Returning on the upstream bridge to the main part of town I was at Heroes Square with a statue of Lord Nelson.



Adjoining Heroes Squ
are is the Parliament, actually 2 buildings facing each other.


I had a rough plan for my walk including a couple of places I hadn't been before, and next up was Queen's Park.  It's about a half mile beyond the center of town.  It was originally the headquarters of the British commander but became a National Park in 1909.  In addition to open spaces and playgrounds there is a bandstand which is used for concerts and a "steel shed" used for occasional theater and other events.  The old commander's house is an art museum but was closed.


Next stop on the way back to the ship was the (Anglican) cathedral.  It has a lovely organ and great grounds.


My next spot was the Synagogue.  The building dates back to 1654.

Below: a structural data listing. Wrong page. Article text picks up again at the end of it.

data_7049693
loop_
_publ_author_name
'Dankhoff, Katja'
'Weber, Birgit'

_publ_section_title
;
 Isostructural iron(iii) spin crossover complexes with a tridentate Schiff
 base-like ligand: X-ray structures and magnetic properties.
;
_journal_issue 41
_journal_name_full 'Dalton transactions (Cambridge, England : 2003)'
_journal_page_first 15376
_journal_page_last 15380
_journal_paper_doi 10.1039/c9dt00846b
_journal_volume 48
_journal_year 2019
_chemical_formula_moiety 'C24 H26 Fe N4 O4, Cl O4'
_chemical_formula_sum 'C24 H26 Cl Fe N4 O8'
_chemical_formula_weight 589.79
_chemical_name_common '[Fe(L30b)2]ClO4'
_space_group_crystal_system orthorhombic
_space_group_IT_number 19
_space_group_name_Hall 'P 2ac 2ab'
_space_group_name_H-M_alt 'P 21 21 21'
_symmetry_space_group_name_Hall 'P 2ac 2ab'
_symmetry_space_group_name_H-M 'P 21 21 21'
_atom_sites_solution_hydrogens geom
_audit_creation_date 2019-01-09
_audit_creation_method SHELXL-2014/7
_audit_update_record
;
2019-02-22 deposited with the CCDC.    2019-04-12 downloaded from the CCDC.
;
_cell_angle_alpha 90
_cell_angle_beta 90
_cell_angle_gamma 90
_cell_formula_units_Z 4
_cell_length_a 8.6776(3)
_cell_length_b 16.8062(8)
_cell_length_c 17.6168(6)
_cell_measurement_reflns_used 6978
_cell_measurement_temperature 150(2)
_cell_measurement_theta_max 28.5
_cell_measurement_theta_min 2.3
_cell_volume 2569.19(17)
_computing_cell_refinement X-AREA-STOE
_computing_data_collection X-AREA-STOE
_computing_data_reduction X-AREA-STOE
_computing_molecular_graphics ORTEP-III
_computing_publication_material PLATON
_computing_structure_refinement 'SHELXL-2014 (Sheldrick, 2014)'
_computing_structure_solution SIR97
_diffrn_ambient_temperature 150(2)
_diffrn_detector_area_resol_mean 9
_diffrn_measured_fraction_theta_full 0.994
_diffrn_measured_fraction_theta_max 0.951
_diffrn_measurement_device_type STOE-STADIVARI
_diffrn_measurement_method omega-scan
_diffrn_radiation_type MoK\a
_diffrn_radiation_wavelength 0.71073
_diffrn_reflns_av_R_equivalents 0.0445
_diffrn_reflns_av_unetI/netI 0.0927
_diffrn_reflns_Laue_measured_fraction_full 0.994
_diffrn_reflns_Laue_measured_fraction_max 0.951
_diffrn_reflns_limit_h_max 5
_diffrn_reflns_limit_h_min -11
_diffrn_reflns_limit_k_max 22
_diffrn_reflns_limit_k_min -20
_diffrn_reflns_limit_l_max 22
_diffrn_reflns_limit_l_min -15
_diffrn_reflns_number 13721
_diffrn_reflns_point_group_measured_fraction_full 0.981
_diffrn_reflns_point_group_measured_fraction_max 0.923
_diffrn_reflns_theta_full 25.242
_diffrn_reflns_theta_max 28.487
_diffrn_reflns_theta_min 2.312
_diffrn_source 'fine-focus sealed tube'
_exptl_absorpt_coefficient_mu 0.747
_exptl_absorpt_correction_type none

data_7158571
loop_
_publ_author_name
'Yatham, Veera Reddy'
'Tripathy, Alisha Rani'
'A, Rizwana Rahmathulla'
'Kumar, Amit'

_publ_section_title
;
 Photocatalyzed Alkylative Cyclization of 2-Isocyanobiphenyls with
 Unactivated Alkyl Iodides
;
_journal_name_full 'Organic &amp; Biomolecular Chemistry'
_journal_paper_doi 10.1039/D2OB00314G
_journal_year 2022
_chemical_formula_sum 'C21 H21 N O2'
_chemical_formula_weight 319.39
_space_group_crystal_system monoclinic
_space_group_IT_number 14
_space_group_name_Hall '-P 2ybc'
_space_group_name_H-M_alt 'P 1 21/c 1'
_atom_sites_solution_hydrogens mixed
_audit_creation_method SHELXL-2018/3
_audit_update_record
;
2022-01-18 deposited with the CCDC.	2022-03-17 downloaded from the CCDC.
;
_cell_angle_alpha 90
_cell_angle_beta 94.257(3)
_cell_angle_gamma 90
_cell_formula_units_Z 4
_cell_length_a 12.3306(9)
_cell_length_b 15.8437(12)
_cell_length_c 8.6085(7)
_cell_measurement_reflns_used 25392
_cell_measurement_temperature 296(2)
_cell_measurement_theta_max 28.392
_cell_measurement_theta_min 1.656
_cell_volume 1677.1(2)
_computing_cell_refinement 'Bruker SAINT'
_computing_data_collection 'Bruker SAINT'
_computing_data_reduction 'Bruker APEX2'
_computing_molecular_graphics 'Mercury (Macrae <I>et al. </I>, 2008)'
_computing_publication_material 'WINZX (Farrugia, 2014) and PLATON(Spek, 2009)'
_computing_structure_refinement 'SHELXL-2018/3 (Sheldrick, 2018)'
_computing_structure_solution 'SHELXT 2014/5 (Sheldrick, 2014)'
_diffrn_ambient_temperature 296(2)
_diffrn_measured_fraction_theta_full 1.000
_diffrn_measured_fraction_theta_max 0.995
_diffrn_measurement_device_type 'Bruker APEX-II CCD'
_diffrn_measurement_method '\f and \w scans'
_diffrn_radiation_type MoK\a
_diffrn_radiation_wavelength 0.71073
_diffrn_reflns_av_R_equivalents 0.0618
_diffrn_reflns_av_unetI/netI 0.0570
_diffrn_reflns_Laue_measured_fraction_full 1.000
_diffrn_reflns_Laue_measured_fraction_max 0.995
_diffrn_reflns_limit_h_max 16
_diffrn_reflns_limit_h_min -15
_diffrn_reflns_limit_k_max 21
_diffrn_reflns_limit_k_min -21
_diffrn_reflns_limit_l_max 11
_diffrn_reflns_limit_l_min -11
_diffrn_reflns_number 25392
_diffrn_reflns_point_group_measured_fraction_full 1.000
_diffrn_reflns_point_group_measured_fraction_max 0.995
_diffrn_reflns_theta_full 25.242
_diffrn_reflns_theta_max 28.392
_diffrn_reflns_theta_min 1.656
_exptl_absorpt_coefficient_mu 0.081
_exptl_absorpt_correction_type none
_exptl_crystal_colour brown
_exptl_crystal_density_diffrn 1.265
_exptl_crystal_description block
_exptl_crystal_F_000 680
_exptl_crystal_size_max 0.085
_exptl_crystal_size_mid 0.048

On the way to the Synagogue I stumbled across the original library.  It was funded by Andrew Carnegie in 1906 but fell into disrepair and was closed in 2006.  The city hopes to restore it but as of now has not found the funds.


On the way back to the ship I popped into a store and found a couple of ties I liked.  I was back at the pier about 2:45.

All aboard was 5:30.  I went to my favorite spot to watch our departure.  Rather unusually, Staff Captain Paul had on a brown/tan uniform shirt.  Captain Jeroen took the controls for our departure but it was Paul who pushed the button for 3 blasts from the horn.  While we had a rather tinny response from Le Champlain at Devil's Island Mein Schiff 5 remained silent.


I knew I would be the only one at table 19 (others at the Cellermaster Dinner) and was willing to be late for dinner.  We sailed off about 5:45 and sunset was 6:15  I decided I couldn't wait that long and started down the stairs, but noticed that there were clouds right below the sun.  I checked on deck by the Seaview pool and the sun was gone but there was still nice color.